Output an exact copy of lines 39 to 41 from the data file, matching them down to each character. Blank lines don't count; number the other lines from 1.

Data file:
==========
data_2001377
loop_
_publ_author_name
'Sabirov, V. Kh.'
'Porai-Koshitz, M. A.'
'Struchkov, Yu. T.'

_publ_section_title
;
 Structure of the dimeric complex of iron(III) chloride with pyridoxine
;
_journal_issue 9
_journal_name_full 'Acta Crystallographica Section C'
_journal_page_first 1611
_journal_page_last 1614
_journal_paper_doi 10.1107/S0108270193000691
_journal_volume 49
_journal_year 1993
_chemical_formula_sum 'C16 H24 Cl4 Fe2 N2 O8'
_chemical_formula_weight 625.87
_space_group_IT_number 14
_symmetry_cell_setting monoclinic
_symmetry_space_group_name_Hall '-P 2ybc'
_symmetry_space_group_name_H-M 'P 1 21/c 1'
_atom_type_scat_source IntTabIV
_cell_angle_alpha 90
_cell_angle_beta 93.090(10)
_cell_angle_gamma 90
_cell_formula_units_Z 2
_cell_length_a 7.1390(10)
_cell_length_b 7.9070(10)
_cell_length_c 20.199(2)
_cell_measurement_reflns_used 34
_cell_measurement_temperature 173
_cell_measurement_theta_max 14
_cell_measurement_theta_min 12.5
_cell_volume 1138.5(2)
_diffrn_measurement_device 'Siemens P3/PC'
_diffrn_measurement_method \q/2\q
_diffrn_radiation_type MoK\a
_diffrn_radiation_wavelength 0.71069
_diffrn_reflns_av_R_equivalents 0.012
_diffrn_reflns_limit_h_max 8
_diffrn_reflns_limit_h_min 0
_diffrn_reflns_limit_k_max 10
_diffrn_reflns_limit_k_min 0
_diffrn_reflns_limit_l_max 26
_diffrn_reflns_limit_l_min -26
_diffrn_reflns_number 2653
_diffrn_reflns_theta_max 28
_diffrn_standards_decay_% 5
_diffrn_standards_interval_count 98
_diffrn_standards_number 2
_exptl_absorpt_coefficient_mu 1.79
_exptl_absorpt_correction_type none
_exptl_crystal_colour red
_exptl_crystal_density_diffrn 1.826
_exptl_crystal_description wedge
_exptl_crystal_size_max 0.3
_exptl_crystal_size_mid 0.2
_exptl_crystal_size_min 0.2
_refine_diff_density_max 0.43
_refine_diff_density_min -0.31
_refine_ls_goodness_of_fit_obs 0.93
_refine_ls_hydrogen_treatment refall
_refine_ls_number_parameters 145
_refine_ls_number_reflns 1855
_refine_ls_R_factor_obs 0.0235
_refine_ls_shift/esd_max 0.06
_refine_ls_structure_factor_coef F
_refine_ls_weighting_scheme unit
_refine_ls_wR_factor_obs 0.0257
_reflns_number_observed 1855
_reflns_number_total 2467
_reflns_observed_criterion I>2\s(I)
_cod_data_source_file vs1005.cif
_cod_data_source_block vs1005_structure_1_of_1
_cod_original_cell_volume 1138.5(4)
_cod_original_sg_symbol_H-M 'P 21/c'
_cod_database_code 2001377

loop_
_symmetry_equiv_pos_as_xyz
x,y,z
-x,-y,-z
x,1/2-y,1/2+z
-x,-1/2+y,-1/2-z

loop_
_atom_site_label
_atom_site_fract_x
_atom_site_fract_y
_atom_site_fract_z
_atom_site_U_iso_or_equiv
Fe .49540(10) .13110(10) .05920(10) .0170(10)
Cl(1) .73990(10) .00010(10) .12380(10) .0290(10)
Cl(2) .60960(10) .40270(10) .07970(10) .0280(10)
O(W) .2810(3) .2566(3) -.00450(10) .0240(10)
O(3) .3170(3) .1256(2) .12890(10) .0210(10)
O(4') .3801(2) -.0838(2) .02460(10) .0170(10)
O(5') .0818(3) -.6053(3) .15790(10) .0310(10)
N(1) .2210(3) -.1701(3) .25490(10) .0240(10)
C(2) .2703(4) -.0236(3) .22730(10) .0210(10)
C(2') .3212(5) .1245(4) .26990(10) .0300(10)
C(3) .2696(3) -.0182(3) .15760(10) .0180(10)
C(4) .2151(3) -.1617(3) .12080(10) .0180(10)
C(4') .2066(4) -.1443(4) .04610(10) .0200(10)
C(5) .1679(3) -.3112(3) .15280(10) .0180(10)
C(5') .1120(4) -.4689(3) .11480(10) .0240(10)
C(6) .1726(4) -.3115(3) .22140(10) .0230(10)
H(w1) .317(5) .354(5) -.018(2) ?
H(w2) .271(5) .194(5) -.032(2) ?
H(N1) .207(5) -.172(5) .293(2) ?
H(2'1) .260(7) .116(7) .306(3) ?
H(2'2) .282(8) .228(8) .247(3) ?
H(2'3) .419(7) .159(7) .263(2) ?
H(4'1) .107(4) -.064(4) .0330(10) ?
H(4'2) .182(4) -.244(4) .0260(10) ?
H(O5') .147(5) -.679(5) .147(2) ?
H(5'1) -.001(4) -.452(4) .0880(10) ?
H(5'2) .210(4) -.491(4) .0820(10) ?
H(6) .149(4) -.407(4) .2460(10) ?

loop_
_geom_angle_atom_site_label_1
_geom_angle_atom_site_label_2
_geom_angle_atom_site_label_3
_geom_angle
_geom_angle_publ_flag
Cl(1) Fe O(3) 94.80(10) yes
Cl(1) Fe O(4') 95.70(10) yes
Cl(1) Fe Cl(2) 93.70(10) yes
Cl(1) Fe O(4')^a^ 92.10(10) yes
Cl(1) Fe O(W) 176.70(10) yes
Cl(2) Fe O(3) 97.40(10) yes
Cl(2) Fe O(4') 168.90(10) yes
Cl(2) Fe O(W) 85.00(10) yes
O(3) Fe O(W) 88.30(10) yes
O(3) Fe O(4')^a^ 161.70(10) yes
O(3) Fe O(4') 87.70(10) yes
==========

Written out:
_diffrn_radiation_type MoK\a
_diffrn_radiation_wavelength 0.71069
_diffrn_reflns_av_R_equivalents 0.012